Dancing on the Seal-ing: The Royal Seals of Scotland
in the Twelfth & Thirteenth Centuries
by Laura Bailey
When I first began my research on the royal seals of Scotland, I had to repeatedly convince friends and family that I wasn’t studying semi-aquatic marine mammals. Instead, my work focused on wax impressions that might have been attached to documents such as charters. Less cute but, to my mind, incredibly interesting. So, why did I want to study seals? What fascinated me was the way in which a seal was both a practical object, used almost as an alternative to a written signature, and a symbolic object, which could embody the presence of the sealer and assert something about how they wished to be perceived.
Seals became more and more important during the twelfth and thirteenth centuries as the ruling elite began to rely increasingly on written documentation such as charters and writs.1 Seals could be applied to a document to guarantee its authenticity, thus helping to develop trust in the written form. Yet the physical object of the seal itself, and the iconography that it presented, was also important: seals were made to be seen and touched. When I viewed a few of the surviving Scottish royal seal impressions at the British Library, I was struck by the physicality of these objects – their weight and presence.
Brigitte Bedos-Rezak has demonstrated how the iconography of seals could play into ideas of identity and power.2 Seals could function as signs that materialised the presence of the sealer, and also expressed a particular identity through their iconography. My research aimed to apply these ideas in the Scottish context by considering the design of the Scottish royal seals, how this design changed over time and, crucially, what this could mean for ideas about the Scottish kingship. As Dauvit Broun has shown, the twelfth and thirteenth centuries were a critical period for developing ideas of a sovereign Scottish kingship, and for ideas of ‘Scotland’ as a single people, place, and kingdom.3 Could the royal seals tell us anything more?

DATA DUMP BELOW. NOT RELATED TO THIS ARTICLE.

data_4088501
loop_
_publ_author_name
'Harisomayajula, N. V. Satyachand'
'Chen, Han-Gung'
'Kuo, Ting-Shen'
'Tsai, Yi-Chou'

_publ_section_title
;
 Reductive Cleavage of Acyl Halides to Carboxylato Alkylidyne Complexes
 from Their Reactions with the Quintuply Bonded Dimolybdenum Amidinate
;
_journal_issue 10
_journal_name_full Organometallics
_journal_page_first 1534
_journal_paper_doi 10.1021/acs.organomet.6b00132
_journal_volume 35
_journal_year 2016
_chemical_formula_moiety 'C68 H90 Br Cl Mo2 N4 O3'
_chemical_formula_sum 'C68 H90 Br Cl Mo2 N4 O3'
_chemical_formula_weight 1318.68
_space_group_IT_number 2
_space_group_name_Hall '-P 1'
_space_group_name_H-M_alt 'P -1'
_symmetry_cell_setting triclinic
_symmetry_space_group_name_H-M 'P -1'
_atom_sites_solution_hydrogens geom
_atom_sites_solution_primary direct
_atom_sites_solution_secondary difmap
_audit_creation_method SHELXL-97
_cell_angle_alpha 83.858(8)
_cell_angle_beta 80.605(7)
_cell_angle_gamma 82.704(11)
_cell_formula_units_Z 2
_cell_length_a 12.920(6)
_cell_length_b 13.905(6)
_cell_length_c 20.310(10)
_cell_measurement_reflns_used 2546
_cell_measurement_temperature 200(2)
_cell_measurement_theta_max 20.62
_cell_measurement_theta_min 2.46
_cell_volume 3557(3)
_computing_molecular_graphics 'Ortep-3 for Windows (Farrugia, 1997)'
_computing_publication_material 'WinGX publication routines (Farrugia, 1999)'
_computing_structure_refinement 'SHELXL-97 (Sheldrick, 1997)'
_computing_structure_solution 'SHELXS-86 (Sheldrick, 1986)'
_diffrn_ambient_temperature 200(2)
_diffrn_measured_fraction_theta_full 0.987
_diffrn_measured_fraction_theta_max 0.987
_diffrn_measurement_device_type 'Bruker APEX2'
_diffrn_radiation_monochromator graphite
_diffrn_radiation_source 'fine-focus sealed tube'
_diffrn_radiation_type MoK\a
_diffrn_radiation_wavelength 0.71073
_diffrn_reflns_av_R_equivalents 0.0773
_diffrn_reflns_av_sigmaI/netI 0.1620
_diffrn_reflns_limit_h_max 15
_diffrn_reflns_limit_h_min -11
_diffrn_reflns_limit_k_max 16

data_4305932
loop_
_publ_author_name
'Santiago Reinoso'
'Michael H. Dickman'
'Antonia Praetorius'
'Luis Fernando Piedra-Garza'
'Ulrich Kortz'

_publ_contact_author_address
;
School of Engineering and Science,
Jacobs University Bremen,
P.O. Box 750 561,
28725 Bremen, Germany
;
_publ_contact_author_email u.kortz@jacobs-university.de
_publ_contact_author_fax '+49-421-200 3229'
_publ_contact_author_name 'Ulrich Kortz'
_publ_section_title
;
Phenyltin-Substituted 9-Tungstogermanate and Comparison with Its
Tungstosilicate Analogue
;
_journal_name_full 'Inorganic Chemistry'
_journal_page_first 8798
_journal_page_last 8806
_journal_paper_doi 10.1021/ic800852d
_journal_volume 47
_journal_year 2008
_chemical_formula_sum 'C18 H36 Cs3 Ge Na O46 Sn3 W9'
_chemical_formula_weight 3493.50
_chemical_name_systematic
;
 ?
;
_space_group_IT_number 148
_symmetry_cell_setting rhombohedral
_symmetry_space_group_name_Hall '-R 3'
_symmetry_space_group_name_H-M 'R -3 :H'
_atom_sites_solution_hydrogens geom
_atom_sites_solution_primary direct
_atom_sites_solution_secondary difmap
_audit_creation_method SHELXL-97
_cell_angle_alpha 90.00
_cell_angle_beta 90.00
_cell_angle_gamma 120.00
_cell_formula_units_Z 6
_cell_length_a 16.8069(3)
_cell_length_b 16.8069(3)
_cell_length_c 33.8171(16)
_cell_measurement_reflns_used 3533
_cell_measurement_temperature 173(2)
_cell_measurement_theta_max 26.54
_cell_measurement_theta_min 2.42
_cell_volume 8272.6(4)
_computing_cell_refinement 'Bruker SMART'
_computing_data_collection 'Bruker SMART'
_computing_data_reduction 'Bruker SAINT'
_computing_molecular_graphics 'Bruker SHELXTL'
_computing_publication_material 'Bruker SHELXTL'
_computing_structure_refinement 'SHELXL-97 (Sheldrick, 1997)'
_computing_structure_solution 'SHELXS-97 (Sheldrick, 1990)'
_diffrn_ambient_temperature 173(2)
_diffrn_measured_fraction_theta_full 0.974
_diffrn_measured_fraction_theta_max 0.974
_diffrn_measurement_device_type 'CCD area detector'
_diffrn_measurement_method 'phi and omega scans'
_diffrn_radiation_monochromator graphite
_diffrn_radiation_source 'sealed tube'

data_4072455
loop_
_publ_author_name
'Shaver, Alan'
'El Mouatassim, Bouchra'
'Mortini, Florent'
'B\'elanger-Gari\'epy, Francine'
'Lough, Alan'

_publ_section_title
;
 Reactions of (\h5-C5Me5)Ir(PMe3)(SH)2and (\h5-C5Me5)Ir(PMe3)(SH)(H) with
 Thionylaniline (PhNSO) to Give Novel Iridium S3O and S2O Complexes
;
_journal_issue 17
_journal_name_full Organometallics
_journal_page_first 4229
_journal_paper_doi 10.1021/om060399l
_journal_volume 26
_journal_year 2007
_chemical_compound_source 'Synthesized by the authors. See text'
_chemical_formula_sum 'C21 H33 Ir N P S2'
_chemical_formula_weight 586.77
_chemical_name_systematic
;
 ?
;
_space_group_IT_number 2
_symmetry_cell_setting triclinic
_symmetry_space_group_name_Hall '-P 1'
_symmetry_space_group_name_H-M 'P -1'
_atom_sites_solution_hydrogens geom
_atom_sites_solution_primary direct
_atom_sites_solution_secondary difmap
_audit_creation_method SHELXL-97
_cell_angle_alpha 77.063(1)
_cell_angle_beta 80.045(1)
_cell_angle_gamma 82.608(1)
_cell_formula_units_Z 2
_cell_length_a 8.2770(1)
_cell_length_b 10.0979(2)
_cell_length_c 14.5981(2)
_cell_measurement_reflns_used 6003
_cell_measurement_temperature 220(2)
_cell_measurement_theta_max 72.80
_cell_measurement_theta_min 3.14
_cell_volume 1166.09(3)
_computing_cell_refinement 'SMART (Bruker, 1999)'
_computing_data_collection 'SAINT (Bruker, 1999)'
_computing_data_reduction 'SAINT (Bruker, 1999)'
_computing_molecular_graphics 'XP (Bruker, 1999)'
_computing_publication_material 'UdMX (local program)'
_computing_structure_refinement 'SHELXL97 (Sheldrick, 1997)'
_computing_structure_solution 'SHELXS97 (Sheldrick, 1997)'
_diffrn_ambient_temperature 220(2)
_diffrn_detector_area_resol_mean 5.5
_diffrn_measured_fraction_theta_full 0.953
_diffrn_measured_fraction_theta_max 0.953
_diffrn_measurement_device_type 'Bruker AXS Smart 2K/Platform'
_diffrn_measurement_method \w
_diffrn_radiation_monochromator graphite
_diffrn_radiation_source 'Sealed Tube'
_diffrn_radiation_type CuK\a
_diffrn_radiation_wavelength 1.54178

When surveying the royal seals from Alexander I to Alexander III, what is remarkable is the stability of the seal design. With the exception of the minority seal of Alexander III, every seal employs very similar iconography: the enthroned king with sword and orb, and an image of the king on horseback.4 Each of these elements draws upon existing strategies of representation in order to assert something about the royal persona. The image of the enthroned king can be seen on seals and other media throughout the medieval period and beyond. The sword emblematises royal justice, whilst the orb suggests that the king is divinely sanctioned to rule. Similarly, the equestrian image is found frequently on royal seals and those of lay magnates, asserting the sealer’s military superiority and their position within the developing concept of knighthood. What is clear is that these seals are not trying to express a personal identity for each king. Instead, the iconography functions through imitation, which associates the Scottish kings with existing ideas of royal authority, and by replication, which asserts continuity of lineage and legitimate authority.
However, whilst the design of the seals is generally stable, there are some developments over time. Subtle changes, such as the increasing use of ornamentation and heraldic devices, reflect the integration of these Scottish seals into wider trends in seal design. The most significant change, the addition of a crown on the seal of Alexander III, can be linked to increasing concerns that the status of the Scottish kingship should be considered as equal to that of any other ruler -particularly the English king. In this context, seals should be viewed alongside other narratives of royal power, such as ceremony and history writing.